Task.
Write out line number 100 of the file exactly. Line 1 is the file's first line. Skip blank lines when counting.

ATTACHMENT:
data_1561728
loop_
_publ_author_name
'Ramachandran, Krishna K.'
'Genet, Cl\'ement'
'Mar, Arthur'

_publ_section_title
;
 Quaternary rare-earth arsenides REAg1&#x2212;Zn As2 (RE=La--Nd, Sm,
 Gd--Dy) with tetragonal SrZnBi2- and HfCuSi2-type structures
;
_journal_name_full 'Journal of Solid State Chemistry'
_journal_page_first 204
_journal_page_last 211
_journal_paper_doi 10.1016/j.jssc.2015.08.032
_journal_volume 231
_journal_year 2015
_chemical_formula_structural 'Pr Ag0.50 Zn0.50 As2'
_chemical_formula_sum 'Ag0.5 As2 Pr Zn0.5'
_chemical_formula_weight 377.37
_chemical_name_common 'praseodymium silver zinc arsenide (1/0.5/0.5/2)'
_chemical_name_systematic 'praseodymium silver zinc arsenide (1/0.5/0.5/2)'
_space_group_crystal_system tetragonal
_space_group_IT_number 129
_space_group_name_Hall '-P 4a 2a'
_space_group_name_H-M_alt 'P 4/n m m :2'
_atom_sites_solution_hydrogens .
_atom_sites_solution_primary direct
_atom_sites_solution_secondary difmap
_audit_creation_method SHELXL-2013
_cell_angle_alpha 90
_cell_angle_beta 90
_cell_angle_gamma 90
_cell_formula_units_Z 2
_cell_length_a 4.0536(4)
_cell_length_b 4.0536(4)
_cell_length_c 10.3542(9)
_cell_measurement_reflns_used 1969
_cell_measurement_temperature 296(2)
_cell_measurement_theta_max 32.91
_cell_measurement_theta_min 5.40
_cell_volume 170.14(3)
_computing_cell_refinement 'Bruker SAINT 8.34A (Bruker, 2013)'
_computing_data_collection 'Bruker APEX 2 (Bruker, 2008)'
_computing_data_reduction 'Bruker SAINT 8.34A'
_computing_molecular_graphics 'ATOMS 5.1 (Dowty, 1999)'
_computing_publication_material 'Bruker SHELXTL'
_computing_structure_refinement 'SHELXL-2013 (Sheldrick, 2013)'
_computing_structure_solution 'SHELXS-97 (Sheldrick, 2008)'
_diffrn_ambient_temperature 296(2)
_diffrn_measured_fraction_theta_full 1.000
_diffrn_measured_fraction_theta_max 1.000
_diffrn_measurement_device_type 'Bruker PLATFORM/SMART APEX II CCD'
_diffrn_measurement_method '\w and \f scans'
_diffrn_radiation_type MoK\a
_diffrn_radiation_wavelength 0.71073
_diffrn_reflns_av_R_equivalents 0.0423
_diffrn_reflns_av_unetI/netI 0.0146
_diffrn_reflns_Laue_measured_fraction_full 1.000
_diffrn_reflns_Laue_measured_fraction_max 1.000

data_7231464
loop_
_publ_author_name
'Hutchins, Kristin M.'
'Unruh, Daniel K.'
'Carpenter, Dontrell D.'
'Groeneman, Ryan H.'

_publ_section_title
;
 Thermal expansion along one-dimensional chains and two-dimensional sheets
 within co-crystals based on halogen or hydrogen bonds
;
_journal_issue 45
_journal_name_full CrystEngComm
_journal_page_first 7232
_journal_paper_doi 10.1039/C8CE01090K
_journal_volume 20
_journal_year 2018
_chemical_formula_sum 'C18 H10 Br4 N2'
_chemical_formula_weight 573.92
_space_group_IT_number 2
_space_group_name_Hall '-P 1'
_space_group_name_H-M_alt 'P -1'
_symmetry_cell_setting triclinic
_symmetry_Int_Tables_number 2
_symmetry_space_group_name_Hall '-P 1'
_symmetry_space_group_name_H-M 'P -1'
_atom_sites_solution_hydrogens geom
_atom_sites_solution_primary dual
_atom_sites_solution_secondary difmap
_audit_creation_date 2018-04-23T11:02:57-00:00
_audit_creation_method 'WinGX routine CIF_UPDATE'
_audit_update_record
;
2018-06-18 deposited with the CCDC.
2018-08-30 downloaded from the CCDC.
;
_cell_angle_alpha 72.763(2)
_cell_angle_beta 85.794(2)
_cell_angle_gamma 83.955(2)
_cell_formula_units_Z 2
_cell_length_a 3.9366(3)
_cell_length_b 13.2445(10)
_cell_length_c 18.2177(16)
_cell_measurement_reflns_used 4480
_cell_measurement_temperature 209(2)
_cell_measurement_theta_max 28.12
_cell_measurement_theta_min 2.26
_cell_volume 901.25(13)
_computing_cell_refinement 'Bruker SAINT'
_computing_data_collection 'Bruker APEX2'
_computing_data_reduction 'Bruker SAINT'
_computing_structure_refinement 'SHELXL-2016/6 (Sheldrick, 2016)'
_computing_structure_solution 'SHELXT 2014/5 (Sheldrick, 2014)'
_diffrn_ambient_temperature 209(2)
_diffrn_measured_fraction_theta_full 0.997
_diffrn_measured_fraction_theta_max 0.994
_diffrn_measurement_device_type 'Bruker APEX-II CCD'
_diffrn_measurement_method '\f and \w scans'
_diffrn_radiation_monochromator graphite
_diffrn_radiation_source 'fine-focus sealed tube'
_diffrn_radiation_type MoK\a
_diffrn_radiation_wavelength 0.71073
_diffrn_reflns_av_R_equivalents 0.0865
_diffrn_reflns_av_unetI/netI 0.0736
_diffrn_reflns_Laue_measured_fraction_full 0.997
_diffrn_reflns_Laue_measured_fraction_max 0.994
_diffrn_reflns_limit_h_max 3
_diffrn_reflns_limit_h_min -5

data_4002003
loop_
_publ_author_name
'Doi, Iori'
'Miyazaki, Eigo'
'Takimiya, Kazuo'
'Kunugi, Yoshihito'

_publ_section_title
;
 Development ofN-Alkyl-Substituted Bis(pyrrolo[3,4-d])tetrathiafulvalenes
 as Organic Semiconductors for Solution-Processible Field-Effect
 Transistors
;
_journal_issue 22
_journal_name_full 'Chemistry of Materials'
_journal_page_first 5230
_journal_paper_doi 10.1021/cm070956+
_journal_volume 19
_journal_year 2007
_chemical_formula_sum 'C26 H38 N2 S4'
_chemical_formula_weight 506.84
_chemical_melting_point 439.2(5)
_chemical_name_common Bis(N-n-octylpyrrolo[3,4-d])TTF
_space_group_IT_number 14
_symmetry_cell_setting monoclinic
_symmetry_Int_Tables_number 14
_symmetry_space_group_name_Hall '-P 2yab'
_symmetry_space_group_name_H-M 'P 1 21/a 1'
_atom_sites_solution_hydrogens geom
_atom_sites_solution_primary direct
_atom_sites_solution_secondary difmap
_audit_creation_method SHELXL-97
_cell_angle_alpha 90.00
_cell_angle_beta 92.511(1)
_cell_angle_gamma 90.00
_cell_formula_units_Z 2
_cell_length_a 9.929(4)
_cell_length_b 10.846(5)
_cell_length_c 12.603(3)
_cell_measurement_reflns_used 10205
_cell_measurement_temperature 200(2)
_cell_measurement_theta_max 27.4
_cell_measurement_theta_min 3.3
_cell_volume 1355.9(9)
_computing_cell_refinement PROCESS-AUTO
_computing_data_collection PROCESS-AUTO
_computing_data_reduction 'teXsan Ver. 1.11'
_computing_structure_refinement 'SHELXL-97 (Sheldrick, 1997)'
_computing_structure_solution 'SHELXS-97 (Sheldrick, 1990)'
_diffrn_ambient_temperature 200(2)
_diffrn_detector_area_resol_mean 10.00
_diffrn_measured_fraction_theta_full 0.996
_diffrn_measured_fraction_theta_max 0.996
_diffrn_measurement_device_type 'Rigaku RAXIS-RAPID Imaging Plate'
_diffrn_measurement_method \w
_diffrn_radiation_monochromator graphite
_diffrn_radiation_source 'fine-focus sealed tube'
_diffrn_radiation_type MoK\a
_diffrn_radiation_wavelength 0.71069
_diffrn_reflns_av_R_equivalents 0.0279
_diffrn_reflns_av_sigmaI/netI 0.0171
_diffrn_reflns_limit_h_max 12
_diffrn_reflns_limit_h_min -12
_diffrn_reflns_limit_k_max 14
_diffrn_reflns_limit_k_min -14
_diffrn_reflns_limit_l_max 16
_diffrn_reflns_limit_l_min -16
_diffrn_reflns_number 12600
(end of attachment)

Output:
_cell_angle_gamma 83.955(2)